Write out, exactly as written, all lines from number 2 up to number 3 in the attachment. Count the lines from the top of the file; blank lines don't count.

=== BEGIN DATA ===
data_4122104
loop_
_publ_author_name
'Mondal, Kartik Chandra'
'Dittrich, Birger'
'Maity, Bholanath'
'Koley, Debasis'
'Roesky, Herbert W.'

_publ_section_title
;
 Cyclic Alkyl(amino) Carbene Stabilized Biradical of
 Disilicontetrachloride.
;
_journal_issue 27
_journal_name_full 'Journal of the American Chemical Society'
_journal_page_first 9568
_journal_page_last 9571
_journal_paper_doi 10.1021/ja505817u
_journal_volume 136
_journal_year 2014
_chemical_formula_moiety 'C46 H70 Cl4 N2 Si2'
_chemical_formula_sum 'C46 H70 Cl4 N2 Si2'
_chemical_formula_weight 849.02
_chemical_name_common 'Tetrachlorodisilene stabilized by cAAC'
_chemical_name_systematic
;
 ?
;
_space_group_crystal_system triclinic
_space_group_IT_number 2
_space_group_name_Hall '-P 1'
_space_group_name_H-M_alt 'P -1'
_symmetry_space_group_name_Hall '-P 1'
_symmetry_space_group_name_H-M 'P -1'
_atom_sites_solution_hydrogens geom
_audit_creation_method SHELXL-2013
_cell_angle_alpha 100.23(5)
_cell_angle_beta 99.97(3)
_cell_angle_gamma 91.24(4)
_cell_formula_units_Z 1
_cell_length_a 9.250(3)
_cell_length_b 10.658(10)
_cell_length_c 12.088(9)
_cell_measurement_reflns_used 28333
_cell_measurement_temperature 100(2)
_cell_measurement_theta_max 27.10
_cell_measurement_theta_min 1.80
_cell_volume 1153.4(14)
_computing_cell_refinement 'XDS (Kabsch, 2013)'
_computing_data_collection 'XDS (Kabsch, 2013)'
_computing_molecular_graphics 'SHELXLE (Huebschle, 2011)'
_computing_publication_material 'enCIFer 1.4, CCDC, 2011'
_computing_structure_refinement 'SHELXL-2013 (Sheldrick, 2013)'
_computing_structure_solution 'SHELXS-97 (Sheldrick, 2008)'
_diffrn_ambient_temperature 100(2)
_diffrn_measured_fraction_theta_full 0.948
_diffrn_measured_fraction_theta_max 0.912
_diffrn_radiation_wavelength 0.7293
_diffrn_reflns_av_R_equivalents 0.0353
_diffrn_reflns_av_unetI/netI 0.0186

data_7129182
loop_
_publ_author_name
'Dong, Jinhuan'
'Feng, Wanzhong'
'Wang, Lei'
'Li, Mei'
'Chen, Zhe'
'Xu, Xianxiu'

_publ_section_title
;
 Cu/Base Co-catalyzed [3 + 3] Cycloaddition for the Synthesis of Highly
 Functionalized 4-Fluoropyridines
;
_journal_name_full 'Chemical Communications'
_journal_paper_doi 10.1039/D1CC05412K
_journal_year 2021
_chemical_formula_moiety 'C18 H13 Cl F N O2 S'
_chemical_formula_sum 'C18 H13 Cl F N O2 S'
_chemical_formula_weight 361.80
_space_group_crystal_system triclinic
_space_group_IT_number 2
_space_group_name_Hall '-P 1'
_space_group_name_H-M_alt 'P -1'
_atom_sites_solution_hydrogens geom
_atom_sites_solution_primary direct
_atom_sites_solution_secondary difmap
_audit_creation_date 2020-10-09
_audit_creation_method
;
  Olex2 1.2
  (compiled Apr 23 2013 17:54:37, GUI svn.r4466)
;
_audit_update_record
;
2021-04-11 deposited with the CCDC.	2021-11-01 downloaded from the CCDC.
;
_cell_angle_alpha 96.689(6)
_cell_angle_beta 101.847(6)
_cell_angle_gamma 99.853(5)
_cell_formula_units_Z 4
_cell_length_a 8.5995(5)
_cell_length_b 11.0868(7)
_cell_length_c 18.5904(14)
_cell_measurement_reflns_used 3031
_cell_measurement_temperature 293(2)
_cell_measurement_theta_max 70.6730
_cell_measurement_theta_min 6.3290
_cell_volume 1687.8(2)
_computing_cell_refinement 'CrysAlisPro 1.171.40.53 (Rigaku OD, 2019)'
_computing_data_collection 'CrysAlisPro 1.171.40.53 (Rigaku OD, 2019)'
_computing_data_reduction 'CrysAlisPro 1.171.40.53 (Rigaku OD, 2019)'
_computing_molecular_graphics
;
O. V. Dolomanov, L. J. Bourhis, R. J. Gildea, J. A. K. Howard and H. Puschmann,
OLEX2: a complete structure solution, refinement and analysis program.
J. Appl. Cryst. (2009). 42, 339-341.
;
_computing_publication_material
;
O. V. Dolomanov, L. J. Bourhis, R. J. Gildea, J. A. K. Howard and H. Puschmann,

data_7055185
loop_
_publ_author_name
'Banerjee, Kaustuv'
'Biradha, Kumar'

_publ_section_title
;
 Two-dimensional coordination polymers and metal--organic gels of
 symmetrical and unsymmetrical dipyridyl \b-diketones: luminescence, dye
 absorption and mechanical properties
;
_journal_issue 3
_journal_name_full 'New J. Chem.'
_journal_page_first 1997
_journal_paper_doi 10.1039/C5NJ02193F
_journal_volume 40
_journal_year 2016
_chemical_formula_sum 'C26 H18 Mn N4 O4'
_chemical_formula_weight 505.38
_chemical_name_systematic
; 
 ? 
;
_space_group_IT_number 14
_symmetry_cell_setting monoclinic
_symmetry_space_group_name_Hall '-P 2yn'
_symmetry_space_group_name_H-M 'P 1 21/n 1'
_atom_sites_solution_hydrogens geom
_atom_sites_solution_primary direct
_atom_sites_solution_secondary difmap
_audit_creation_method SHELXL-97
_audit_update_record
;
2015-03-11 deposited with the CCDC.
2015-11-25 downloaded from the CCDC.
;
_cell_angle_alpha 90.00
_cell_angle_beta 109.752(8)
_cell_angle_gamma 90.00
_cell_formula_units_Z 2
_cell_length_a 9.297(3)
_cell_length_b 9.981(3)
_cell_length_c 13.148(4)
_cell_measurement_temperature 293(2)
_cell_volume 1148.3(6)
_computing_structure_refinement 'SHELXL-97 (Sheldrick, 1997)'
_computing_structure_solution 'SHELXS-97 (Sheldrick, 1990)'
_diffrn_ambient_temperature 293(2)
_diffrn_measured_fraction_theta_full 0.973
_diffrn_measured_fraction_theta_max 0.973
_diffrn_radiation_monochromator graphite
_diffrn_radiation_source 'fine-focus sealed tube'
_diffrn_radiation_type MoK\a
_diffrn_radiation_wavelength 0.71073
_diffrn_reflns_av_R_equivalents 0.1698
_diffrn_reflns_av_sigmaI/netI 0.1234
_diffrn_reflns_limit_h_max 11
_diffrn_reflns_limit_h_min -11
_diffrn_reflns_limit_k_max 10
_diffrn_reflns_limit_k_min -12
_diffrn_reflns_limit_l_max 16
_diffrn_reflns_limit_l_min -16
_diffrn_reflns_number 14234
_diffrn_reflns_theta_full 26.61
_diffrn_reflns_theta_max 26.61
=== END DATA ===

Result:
loop_
_publ_author_name